• Economically speaking, it is not necessarily more frugal than the route of cloth diapers, as what one saves in diaper laundering expenditures is balanced out in monthly carpet shampooing expenses (with an obvious emphasis upon the “sham-pooing”).
  • The online authority on the subject (the ever popular asserts that it is “totally organic and natural!” Furthermore, it “significantly reduces each baby’s impact on the planet (water consumption, chemical usage, bleaches, and landfill created when using disposable nappies). It is the natural choice for parents who care for the earth.” Yes, and the byproducts can be used as compost! Confounded babies – who do they think they are with all their excessive usage of earth-polluting chemicals and water consumption? Bad baby. Now, go sit in a corner, cease consuming, and apologize to Mother Earth.
  • Elimination communication (a.k.a. EC) further allows for early acquisition of infant autonomy, as one mother asserts, “EC helped me see my children as individuals early on through our communication about where they wanted (and did not want) to potty.” Granted, the child’s answer to that question is “everywhere and anywhere – even your lap will do.”
  • One of the “75 benefits of elimination communication” is that the practice “allows babies to go diaper-free in bathing suits.” And the other swimmers thank you.
  • EC also “increases [the] comfort of carrying a baby: there is less bulk than a diaper and it feels better for both caregiver and baby.” Besides, the baby poo is delightfully warm and squishy between one’s fingers.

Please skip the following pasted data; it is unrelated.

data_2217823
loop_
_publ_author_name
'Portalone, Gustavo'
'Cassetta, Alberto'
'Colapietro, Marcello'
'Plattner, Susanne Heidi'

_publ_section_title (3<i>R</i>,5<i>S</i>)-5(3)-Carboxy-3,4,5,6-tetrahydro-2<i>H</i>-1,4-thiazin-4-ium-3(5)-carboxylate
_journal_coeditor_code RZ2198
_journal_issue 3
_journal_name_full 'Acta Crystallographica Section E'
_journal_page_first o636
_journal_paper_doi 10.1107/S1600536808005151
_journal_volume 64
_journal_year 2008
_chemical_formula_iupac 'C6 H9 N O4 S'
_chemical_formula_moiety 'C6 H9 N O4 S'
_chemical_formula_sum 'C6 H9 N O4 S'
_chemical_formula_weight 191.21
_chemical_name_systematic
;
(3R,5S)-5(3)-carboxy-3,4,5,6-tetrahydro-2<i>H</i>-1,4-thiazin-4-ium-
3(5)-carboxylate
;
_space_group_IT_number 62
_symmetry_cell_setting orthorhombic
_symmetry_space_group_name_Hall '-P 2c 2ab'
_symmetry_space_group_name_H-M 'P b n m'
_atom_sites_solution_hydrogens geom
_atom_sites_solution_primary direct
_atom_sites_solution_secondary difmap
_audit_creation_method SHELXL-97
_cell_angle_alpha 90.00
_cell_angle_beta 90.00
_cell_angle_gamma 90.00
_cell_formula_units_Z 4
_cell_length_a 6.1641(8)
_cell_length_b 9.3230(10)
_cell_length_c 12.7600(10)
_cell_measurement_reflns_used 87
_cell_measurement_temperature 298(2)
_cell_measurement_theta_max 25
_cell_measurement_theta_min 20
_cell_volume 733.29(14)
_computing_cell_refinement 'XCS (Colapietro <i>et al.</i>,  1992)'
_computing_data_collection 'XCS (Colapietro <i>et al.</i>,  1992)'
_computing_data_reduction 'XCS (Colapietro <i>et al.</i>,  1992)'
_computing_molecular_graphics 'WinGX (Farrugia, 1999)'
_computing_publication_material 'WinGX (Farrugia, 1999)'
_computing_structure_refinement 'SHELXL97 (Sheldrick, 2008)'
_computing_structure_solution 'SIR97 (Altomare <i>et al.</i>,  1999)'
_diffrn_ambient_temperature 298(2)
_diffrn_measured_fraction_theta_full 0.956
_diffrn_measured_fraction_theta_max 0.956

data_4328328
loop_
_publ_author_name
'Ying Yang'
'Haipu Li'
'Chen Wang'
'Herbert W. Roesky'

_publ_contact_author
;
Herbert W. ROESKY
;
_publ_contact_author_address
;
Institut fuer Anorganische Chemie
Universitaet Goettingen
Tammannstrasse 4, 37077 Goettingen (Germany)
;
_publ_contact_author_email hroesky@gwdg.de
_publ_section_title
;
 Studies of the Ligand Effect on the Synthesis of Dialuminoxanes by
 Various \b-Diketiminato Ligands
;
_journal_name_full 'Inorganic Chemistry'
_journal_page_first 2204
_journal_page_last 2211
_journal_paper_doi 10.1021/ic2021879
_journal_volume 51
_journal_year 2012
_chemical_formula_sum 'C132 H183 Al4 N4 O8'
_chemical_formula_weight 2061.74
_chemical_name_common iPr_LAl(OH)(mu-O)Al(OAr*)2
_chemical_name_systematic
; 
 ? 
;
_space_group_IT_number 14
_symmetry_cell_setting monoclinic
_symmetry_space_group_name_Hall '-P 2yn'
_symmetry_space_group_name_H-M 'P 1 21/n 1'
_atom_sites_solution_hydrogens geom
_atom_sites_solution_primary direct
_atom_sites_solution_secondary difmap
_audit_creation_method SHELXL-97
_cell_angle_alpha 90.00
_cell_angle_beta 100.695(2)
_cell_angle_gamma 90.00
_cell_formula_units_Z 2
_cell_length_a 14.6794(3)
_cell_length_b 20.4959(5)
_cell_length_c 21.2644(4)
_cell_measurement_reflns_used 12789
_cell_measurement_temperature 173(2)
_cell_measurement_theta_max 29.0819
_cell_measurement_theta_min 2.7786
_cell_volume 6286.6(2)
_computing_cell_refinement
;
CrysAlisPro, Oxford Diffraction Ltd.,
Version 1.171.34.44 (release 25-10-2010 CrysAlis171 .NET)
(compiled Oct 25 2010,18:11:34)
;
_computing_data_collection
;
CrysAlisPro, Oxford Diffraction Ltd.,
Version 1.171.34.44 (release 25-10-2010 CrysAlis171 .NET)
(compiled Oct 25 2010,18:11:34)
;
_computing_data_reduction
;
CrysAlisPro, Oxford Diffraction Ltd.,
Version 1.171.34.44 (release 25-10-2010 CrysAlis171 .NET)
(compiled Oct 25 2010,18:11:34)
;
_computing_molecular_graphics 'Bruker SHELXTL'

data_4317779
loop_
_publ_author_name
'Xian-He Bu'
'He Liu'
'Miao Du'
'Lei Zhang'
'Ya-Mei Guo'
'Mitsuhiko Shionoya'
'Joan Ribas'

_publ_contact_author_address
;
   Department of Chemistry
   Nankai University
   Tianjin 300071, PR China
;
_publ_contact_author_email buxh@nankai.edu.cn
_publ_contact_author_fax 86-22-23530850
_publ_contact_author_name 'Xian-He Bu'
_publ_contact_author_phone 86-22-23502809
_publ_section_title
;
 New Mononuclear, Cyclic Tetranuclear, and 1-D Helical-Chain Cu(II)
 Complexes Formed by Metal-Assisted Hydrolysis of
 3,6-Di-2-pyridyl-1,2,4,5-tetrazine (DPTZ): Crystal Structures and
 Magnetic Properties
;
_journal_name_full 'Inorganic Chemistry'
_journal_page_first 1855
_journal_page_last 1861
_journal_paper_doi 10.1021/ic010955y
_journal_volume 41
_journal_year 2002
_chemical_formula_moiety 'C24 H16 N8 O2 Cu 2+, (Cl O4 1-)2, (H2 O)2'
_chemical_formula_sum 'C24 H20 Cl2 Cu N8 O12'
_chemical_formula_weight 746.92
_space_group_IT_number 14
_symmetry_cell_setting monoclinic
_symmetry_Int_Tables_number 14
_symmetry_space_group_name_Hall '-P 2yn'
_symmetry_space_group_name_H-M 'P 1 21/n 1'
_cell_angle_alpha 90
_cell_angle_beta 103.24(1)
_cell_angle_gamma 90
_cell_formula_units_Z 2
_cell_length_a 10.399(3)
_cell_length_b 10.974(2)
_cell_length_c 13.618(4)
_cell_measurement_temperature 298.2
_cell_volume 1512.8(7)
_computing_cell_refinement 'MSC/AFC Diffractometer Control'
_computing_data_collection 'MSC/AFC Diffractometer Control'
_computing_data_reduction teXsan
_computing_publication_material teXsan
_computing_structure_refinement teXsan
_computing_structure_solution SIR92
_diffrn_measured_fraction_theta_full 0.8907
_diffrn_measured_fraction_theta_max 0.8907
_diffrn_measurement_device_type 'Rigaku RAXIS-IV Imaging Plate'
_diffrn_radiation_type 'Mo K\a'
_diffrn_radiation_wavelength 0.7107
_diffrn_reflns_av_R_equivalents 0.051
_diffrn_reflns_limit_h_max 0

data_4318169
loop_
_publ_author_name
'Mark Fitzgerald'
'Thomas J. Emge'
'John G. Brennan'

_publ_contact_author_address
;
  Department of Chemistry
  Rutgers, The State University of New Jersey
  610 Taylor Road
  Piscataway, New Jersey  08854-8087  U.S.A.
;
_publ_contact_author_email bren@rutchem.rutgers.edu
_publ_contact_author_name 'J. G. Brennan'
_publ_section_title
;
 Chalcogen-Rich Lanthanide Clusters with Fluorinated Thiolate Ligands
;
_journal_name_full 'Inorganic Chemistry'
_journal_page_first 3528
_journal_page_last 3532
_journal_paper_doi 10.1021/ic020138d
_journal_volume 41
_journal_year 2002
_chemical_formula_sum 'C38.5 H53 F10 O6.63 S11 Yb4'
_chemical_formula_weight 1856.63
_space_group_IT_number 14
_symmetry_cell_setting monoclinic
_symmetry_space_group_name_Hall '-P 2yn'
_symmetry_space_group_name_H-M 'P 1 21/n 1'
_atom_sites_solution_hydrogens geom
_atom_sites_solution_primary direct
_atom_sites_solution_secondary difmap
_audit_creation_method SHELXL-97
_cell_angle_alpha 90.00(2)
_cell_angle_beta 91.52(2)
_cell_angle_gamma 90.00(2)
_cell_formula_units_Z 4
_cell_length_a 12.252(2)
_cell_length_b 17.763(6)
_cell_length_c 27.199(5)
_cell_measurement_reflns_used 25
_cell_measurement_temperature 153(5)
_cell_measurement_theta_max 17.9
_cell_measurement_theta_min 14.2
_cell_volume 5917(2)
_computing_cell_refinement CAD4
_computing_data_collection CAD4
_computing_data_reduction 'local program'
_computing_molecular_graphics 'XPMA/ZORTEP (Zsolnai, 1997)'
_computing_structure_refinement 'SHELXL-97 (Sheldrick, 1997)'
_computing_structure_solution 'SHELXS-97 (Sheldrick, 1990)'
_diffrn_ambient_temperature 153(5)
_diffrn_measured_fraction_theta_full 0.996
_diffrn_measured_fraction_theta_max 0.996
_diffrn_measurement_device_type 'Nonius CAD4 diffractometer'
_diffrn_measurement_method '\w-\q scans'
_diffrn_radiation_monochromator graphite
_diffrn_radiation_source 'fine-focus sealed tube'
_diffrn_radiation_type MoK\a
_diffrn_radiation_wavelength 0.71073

• Who could argue that it “teaches parents how to trust their intuitions?” Namely that intuition that shouted, “What were you thinking?”
  • It “creates fond memories of places where baby and caregiver were in sync.” Remember that one time when I managed to hurl you out the back door and you just missed the carpet? Man, those were the days.
  • It “provides more opportunities to play in the mirror in the bathroom,” and the natural byproducts make great, inexpensive finger paints.
  • It “is easier and more fun for older siblings to help with EC than with diapering.” Hot Potato is so 1990s, and there’s no debating who loses the games of Toss the Baby.
  • “Babies smile while pottying.” But if they smile only while pottying, you may want to consider counseling.
  • It “reduces or eliminates poopy diapers!” And dramatically increases the number of poopy draperies!
  • It “removes worries about running out of diapers.” And multiplies worries about being used as a porta-potty.
  • “Conventional toilet training starts with learning to ‘hold it,’ while EC starts with learning to ‘let go.’ This can make a big difference in a baby’s perception of elimination and of life in general.” Because all great life lessons can be learned on the toilet.
  • It “honors cultural heritages.” Wearing diapers is like shooting Mexicans.
  • “Contrary to the promises in advertisements, diapers don’t keep the baby clean and dry, but only his clothes and environment.” Er…and his parents.
  • One parent beams, “And being able to travel without a big, bloated diaper bag is terrific.” What, though, of traveling with a diarrheic, diaperless infant?
  • “Thinking about EC often leads adults to consider the perspective of the baby: would an adult want to wear a diaper rather than use a toilet?” And wouldn’t the baby rather have an ice cold beer than that sucky soy-based formula?
In short, dear parent, what are you waiting for?